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Selznick’s Folly
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ISBN-10: 1-77115-018-1
Genre: Fiction/Adventure/Mainstream
eBook Length: 243 Pages
Published: September 2012

From inside the flap

Once upon a time Margaret Mitchell wrote a book…and the rest was historic.

Legendary MGM boy wonder, Irving Thalberg once said, “No Civil War picture ever made a nickel.” Producer David O. Selznick was determined to prove that assumption wrong even if it killed him, his stars, and all 3 of his directors; even if it cost him his independent movie studio, and destroyed every relationship he’d ever had. This is a story of old Hollywood and of a world that no longer exists. Gone With the Wind broke new ground in every avenue of Hollywood’s old empire. It made an international star out of Vivien Leigh, won an unprecedented 10 Academy Awards, and in 1939 was the most expensive motion picture ever made. But it was one crisis after another from the time the motion picture rights were purchased in 1936, until shooting began in 1938. The story of how this motion picture ever got made is almost as epic as the movie itself.

Upon completion of Gone With the Wind Selznick was sure that he had hit the jackpot. But he also knew that every motion picture he made from that time on would be judged on the merit of what the worldwide audience called SELZNICK’S FOLLY.

This is a fictional account on the making of the greatest motion picture ever made!

Selznick’s Folly (Excerpt)


Peggy Mitchell watched her mother’s strong hands as they gripped the reins that guided the horse and buggy to the outer edge of the city. The horse took a familiar path and ended its journey at the foot of a burned-out and deserted home. It was a curiosity to the twelve-year-old Peggy, who always seemed to end up at a house nobody lived in. No Sunday was complete without some look into the past. As far back as she could remember Peggy had spent Sundays with her mother, listening to stories of the Civil War. But to hear the yarns her mother told, one would think the events happened yesterday.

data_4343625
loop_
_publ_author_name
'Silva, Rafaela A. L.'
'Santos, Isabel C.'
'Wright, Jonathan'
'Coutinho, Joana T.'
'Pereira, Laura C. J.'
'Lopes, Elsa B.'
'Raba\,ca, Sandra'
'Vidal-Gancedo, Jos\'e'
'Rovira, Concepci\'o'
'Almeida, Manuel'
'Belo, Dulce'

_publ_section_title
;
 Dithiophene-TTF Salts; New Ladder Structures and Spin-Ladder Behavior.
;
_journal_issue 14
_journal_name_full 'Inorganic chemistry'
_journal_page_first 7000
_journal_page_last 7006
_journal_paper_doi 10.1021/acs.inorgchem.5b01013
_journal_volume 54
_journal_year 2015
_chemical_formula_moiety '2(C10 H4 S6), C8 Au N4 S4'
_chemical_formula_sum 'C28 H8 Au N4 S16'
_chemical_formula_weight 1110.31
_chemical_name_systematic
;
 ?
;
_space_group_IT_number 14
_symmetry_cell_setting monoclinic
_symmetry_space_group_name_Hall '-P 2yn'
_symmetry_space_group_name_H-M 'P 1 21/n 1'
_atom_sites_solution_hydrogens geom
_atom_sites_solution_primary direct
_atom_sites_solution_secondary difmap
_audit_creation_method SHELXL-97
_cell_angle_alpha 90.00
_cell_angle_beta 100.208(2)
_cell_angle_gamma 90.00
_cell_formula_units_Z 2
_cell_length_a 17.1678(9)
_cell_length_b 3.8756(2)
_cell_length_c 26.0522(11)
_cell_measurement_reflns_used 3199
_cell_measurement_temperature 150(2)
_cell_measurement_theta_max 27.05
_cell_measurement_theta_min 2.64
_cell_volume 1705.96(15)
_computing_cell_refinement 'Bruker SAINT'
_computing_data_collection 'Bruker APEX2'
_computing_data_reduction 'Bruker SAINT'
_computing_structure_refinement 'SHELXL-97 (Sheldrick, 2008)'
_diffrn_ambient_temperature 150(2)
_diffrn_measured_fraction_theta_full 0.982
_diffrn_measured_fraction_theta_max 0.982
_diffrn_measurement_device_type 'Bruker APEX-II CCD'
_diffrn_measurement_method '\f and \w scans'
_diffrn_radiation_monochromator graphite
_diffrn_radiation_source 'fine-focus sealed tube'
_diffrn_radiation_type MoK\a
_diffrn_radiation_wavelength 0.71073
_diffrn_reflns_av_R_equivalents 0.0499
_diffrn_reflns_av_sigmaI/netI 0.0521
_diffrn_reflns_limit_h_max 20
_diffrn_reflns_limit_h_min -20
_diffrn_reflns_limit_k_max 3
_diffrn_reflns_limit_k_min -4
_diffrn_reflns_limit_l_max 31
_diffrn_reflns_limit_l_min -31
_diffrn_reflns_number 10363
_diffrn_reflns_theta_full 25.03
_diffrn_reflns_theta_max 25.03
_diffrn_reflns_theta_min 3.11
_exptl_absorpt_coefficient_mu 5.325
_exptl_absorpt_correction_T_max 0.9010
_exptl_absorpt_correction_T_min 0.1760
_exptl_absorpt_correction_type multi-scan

"This is where it happened, child," the mother said, as she turned Peggy’s head to an old staircase.

Peggy looked at the staircase and saw no importance in it at all. It was a rotting pile of discarded dreams. There were no hints that human feet used these boards parallel to each other, nor were there signs of any significance that demanded Peggy’s attention.

"Where what happened?" asked the child.

Peggy looked up at her mother and saw a haunting twinkle in her eyes. Looking at the broken down, water logged staircase Peggy’s Mother was seeing phantoms that the child couldn’t understand.

"The soldier came in through those doors." Peggy’s mother pointed. At one time, the ruins contained a set of doors. "The woman who lived here lost her husband in the fire." Peggy’s mother continued in almost a whisper. "Food was hard to come by. The North took what food there was. Every now and then the woman encountered deserters, and that is what she found that day."

"Mommy, I don’t want to stay here," cried Peggy. "I don’t like it here."

"Come on then," said Mother, with a smile. "It’s home to supper for you." Both Mother and child left the burned house. Back in the buggy and heading for home, Peggy’s daughter sighed with relief. "Peggy, do you know what the Civil War was?"

"The teacher talked about it in school."

"That’s good," she smiled. "The Civil War destroyed a way of life for the South. A way of life that will never return." Mother paused. "Child, one day your world will explode under you, and God will put you to the test. A woman’s hands are small and weak, so for God’s sake, learn a trade that will stay with you. A trade you could use in your new world."

Peggy studied her mother. She didn’t understand the fear she was seeing, but her mom was worried about something; something ’grown up’.

"I will, Mommy. I promise."

Mother’s brow relaxed and she smiled down into Peggy’s puzzled eyes.